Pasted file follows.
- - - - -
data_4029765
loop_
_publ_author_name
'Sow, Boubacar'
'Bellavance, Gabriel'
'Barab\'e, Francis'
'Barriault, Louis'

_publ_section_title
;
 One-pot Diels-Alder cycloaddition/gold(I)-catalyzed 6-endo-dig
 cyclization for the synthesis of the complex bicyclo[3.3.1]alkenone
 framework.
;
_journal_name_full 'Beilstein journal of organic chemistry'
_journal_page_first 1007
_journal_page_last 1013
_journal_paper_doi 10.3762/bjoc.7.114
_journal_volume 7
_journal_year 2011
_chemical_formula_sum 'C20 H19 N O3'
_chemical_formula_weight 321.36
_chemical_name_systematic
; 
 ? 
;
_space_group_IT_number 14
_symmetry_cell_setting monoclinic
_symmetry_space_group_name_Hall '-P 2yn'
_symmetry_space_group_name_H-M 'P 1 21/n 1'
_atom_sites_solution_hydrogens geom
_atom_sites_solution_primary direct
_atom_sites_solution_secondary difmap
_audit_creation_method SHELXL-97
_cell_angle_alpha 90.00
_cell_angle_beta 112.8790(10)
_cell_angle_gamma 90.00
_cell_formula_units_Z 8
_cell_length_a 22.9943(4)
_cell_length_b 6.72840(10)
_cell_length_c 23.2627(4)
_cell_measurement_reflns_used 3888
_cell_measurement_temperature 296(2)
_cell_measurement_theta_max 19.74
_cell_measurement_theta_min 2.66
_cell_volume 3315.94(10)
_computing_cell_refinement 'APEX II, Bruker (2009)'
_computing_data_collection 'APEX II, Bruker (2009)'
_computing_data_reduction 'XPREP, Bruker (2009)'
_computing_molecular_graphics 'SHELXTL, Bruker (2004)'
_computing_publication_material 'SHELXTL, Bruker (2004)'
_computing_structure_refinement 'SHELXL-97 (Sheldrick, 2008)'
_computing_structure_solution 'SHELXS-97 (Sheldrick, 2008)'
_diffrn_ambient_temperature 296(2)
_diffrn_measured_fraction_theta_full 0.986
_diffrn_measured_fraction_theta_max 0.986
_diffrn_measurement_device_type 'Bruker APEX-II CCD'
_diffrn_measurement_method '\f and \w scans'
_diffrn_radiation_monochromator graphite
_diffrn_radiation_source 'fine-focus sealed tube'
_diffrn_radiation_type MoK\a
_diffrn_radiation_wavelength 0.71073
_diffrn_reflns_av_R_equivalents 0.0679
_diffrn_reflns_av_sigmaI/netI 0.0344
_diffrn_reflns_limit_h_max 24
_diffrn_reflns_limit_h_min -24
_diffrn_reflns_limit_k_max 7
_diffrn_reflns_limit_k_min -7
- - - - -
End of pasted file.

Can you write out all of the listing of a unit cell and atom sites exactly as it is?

data_4029765
loop_
_publ_author_name
'Sow, Boubacar'
'Bellavance, Gabriel'
'Barab\'e, Francis'
'Barriault, Louis'

_publ_section_title
;
 One-pot Diels-Alder cycloaddition/gold(I)-catalyzed 6-endo-dig
 cyclization for the synthesis of the complex bicyclo[3.3.1]alkenone
 framework.
;
_journal_name_full 'Beilstein journal of organic chemistry'
_journal_page_first 1007
_journal_page_last 1013
_journal_paper_doi 10.3762/bjoc.7.114
_journal_volume 7
_journal_year 2011
_chemical_formula_sum 'C20 H19 N O3'
_chemical_formula_weight 321.36
_chemical_name_systematic
; 
 ? 
;
_space_group_IT_number 14
_symmetry_cell_setting monoclinic
_symmetry_space_group_name_Hall '-P 2yn'
_symmetry_space_group_name_H-M 'P 1 21/n 1'
_atom_sites_solution_hydrogens geom
_atom_sites_solution_primary direct
_atom_sites_solution_secondary difmap
_audit_creation_method SHELXL-97
_cell_angle_alpha 90.00
_cell_angle_beta 112.8790(10)
_cell_angle_gamma 90.00
_cell_formula_units_Z 8
_cell_length_a 22.9943(4)
_cell_length_b 6.72840(10)
_cell_length_c 23.2627(4)
_cell_measurement_reflns_used 3888
_cell_measurement_temperature 296(2)
_cell_measurement_theta_max 19.74
_cell_measurement_theta_min 2.66
_cell_volume 3315.94(10)
_computing_cell_refinement 'APEX II, Bruker (2009)'
_computing_data_collection 'APEX II, Bruker (2009)'
_computing_data_reduction 'XPREP, Bruker (2009)'
_computing_molecular_graphics 'SHELXTL, Bruker (2004)'
_computing_publication_material 'SHELXTL, Bruker (2004)'
_computing_structure_refinement 'SHELXL-97 (Sheldrick, 2008)'
_computing_structure_solution 'SHELXS-97 (Sheldrick, 2008)'
_diffrn_ambient_temperature 296(2)
_diffrn_measured_fraction_theta_full 0.986
_diffrn_measured_fraction_theta_max 0.986
_diffrn_measurement_device_type 'Bruker APEX-II CCD'
_diffrn_measurement_method '\f and \w scans'
_diffrn_radiation_monochromator graphite
_diffrn_radiation_source 'fine-focus sealed tube'
_diffrn_radiation_type MoK\a
_diffrn_radiation_wavelength 0.71073
_diffrn_reflns_av_R_equivalents 0.0679
_diffrn_reflns_av_sigmaI/netI 0.0344
_diffrn_reflns_limit_h_max 24
_diffrn_reflns_limit_h_min -24
_diffrn_reflns_limit_k_max 7
_diffrn_reflns_limit_k_min -7